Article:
to discuss fluoride supplementation with your doctor.
If you live in a nonfluoridated area, your doctor or dentist may prescribe fluoride
drops, tablets, or vitamins after your baby is 6 months old. The dosage depends on
how much fluoride naturally occurs in the water and your child's age. Only kids living
in nonfluoridated areas or those who drink only nonfluoridated bottled water should
Here are some other tips:
Use a fluoride-containing toothpaste that carries the ADA's seal of acceptance.
Brush babies' teeth as they come in with an infant toothbrush. Use water and a
tiny bit of fluoride toothpaste (about the size of a grain of rice). If you are using
baby toothpaste without the fluoride, keep it to the same amount because you still
want to minimize any toothpaste that is swallowed.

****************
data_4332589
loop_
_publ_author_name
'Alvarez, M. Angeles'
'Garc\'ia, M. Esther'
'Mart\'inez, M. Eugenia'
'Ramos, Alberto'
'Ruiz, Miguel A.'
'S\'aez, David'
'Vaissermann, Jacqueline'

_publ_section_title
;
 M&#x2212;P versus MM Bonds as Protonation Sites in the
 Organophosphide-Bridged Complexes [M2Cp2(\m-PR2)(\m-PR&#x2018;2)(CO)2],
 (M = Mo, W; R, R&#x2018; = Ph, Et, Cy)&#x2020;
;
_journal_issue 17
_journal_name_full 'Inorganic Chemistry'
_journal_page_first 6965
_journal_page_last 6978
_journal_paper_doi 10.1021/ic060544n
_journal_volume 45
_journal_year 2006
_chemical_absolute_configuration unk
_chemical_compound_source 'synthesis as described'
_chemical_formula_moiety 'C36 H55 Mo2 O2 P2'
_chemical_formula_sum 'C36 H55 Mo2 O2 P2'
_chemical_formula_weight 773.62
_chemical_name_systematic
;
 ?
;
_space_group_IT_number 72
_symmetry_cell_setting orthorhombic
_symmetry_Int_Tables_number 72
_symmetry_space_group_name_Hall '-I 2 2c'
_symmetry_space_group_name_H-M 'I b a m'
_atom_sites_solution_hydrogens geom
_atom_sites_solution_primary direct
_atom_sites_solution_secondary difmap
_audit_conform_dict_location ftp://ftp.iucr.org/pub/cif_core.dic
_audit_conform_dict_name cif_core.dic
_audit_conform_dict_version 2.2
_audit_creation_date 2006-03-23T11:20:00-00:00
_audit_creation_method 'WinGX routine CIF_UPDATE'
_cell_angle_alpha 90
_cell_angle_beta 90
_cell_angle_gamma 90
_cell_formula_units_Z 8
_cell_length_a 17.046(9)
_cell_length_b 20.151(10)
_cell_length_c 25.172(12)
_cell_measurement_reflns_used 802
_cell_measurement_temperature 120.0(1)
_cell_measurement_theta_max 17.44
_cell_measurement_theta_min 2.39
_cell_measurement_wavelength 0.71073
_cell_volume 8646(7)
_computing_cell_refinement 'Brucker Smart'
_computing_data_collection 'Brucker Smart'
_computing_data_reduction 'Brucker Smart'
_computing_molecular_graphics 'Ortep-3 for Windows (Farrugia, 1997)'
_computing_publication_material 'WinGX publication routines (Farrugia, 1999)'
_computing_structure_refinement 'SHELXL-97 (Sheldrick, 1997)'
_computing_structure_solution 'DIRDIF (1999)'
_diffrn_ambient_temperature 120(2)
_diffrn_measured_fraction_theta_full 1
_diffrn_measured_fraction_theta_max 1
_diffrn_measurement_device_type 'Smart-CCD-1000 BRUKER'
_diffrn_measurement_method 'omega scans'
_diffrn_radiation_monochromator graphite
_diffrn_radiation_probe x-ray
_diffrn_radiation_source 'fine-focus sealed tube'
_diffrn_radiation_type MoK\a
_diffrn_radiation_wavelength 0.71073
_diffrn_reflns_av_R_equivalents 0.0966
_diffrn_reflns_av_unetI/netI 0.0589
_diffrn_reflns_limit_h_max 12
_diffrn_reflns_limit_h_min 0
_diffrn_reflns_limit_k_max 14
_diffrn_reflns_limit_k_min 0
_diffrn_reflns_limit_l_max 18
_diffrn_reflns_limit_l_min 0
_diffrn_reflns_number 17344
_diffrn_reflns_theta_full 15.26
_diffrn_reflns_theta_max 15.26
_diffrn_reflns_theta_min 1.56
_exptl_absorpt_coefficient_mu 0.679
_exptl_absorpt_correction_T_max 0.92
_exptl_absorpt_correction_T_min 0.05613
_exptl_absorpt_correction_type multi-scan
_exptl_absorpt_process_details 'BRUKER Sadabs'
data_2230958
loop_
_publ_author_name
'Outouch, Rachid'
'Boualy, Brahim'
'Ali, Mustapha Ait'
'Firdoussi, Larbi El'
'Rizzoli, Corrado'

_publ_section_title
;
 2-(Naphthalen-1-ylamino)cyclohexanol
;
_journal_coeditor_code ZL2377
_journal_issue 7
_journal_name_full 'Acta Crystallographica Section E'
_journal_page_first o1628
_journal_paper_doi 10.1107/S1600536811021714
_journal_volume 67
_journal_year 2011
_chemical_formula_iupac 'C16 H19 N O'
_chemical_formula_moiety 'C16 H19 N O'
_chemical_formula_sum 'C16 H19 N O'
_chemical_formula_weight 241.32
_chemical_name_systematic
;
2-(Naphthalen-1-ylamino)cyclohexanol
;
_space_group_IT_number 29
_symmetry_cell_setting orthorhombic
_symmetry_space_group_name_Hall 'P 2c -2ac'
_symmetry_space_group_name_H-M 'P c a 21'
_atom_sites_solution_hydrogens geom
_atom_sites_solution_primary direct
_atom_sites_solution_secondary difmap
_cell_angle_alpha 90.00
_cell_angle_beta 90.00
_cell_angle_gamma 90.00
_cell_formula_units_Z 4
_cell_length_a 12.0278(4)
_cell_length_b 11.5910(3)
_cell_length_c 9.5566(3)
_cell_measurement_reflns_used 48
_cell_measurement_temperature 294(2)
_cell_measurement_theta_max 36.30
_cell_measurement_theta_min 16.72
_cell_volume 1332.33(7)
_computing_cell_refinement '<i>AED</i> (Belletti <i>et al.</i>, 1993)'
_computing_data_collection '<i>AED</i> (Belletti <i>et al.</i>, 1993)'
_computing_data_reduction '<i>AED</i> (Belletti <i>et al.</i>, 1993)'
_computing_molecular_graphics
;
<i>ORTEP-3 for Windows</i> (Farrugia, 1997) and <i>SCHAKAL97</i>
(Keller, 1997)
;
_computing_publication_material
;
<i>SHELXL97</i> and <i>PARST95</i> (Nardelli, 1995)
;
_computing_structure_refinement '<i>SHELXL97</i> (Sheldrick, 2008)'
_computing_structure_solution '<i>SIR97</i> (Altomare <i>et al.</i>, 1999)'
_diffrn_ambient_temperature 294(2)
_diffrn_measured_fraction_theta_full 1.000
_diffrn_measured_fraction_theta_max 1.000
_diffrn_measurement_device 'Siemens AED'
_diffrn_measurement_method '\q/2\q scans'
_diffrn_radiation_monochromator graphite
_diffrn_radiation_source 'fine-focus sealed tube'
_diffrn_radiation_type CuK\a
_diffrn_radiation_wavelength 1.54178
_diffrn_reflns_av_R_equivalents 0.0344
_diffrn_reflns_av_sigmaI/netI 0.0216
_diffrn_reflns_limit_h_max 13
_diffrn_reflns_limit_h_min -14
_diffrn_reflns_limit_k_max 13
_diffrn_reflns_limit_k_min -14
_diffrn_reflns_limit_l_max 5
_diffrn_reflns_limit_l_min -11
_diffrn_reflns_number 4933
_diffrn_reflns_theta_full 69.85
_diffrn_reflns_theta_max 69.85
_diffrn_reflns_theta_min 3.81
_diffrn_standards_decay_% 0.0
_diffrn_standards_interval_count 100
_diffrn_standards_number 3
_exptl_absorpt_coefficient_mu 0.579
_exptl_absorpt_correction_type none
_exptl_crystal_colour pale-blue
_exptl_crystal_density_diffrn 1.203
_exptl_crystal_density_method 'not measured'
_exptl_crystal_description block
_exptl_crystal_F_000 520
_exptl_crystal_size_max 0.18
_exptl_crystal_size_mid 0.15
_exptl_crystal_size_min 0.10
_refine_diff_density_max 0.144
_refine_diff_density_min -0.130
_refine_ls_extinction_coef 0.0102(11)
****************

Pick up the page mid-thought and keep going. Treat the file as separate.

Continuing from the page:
Kids ages 3 and up should use only a pea-sized amount of fluoride toothpaste.
Kids younger than 6 may swallow too much toothpaste while brushing. Supervise
them when brushing and teach them to spit, not swallow, the toothpaste.
Kids under age 6 should never use fluoride-containing mouth rinses. But older
kids at high risk for tooth decay may benefit from them. Your dentist can talk with
you about risk factors such as a family history of dental disease, recent periodontal
surgery or disease, or a physical impediment to brushing regularly and thoroughly.
Your family dentist or pediatric dentist (one who specializes in the care of children's
teeth) is a great resource for information about dental care and fluoride needs. A
dentist can help you understand more about how fluoride affects the teeth, and may
even recommend applying a topical fluoride varnish during routine dental visits.
Overexposure to Fluoride
If some fluoride is good, why isn't more fluoride better? As with most medications,
including vitamins and mineral supplements, too much can be harmful. Most kids get
the right amount of fluoride through a combination of fluoridated toothpaste and fluoridated
water or supplements.
Too much fluoride before 8 years of age, a time when teeth are developing, can
cause enamel fluorosis, a discoloration or mottling of the permanent teeth. For most,